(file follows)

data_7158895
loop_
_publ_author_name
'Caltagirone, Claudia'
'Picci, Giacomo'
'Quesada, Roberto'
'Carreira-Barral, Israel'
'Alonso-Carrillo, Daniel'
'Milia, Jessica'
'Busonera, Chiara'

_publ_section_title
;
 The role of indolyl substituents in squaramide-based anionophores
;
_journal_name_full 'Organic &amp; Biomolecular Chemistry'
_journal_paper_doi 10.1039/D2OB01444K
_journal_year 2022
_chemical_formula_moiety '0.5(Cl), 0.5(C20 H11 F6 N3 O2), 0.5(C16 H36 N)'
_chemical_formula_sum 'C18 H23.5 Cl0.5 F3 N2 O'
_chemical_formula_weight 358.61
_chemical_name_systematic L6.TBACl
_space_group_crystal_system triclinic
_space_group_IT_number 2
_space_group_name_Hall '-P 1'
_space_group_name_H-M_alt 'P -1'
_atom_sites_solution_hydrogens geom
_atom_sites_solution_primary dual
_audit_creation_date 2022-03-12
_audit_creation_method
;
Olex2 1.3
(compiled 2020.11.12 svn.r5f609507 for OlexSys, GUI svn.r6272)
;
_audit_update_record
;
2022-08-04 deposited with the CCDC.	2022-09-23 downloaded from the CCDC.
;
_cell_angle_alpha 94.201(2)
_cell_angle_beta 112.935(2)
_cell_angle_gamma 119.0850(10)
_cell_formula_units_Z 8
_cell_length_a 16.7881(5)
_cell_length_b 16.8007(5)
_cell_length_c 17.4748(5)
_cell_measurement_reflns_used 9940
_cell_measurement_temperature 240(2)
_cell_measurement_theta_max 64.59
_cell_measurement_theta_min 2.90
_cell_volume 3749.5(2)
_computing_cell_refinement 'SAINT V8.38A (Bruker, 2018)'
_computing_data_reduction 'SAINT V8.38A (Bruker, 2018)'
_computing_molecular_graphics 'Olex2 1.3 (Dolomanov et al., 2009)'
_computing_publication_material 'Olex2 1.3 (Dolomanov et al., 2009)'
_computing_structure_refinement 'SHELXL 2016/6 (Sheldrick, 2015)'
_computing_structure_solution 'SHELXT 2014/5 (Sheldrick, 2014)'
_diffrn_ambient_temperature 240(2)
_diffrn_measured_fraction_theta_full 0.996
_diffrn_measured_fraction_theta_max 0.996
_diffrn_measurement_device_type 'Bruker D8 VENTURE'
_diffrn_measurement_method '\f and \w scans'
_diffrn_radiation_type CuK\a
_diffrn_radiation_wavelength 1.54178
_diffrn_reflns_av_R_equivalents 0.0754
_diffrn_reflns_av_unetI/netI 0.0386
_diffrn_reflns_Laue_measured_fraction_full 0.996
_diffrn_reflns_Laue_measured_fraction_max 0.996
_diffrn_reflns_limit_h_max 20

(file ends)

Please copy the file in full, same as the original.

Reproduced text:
data_7158895
loop_
_publ_author_name
'Caltagirone, Claudia'
'Picci, Giacomo'
'Quesada, Roberto'
'Carreira-Barral, Israel'
'Alonso-Carrillo, Daniel'
'Milia, Jessica'
'Busonera, Chiara'

_publ_section_title
;
 The role of indolyl substituents in squaramide-based anionophores
;
_journal_name_full 'Organic &amp; Biomolecular Chemistry'
_journal_paper_doi 10.1039/D2OB01444K
_journal_year 2022
_chemical_formula_moiety '0.5(Cl), 0.5(C20 H11 F6 N3 O2), 0.5(C16 H36 N)'
_chemical_formula_sum 'C18 H23.5 Cl0.5 F3 N2 O'
_chemical_formula_weight 358.61
_chemical_name_systematic L6.TBACl
_space_group_crystal_system triclinic
_space_group_IT_number 2
_space_group_name_Hall '-P 1'
_space_group_name_H-M_alt 'P -1'
_atom_sites_solution_hydrogens geom
_atom_sites_solution_primary dual
_audit_creation_date 2022-03-12
_audit_creation_method
;
Olex2 1.3
(compiled 2020.11.12 svn.r5f609507 for OlexSys, GUI svn.r6272)
;
_audit_update_record
;
2022-08-04 deposited with the CCDC.	2022-09-23 downloaded from the CCDC.
;
_cell_angle_alpha 94.201(2)
_cell_angle_beta 112.935(2)
_cell_angle_gamma 119.0850(10)
_cell_formula_units_Z 8
_cell_length_a 16.7881(5)
_cell_length_b 16.8007(5)
_cell_length_c 17.4748(5)
_cell_measurement_reflns_used 9940
_cell_measurement_temperature 240(2)
_cell_measurement_theta_max 64.59
_cell_measurement_theta_min 2.90
_cell_volume 3749.5(2)
_computing_cell_refinement 'SAINT V8.38A (Bruker, 2018)'
_computing_data_reduction 'SAINT V8.38A (Bruker, 2018)'
_computing_molecular_graphics 'Olex2 1.3 (Dolomanov et al., 2009)'
_computing_publication_material 'Olex2 1.3 (Dolomanov et al., 2009)'
_computing_structure_refinement 'SHELXL 2016/6 (Sheldrick, 2015)'
_computing_structure_solution 'SHELXT 2014/5 (Sheldrick, 2014)'
_diffrn_ambient_temperature 240(2)
_diffrn_measured_fraction_theta_full 0.996
_diffrn_measured_fraction_theta_max 0.996
_diffrn_measurement_device_type 'Bruker D8 VENTURE'
_diffrn_measurement_method '\f and \w scans'
_diffrn_radiation_type CuK\a
_diffrn_radiation_wavelength 1.54178
_diffrn_reflns_av_R_equivalents 0.0754
_diffrn_reflns_av_unetI/netI 0.0386
_diffrn_reflns_Laue_measured_fraction_full 0.996
_diffrn_reflns_Laue_measured_fraction_max 0.996
_diffrn_reflns_limit_h_max 20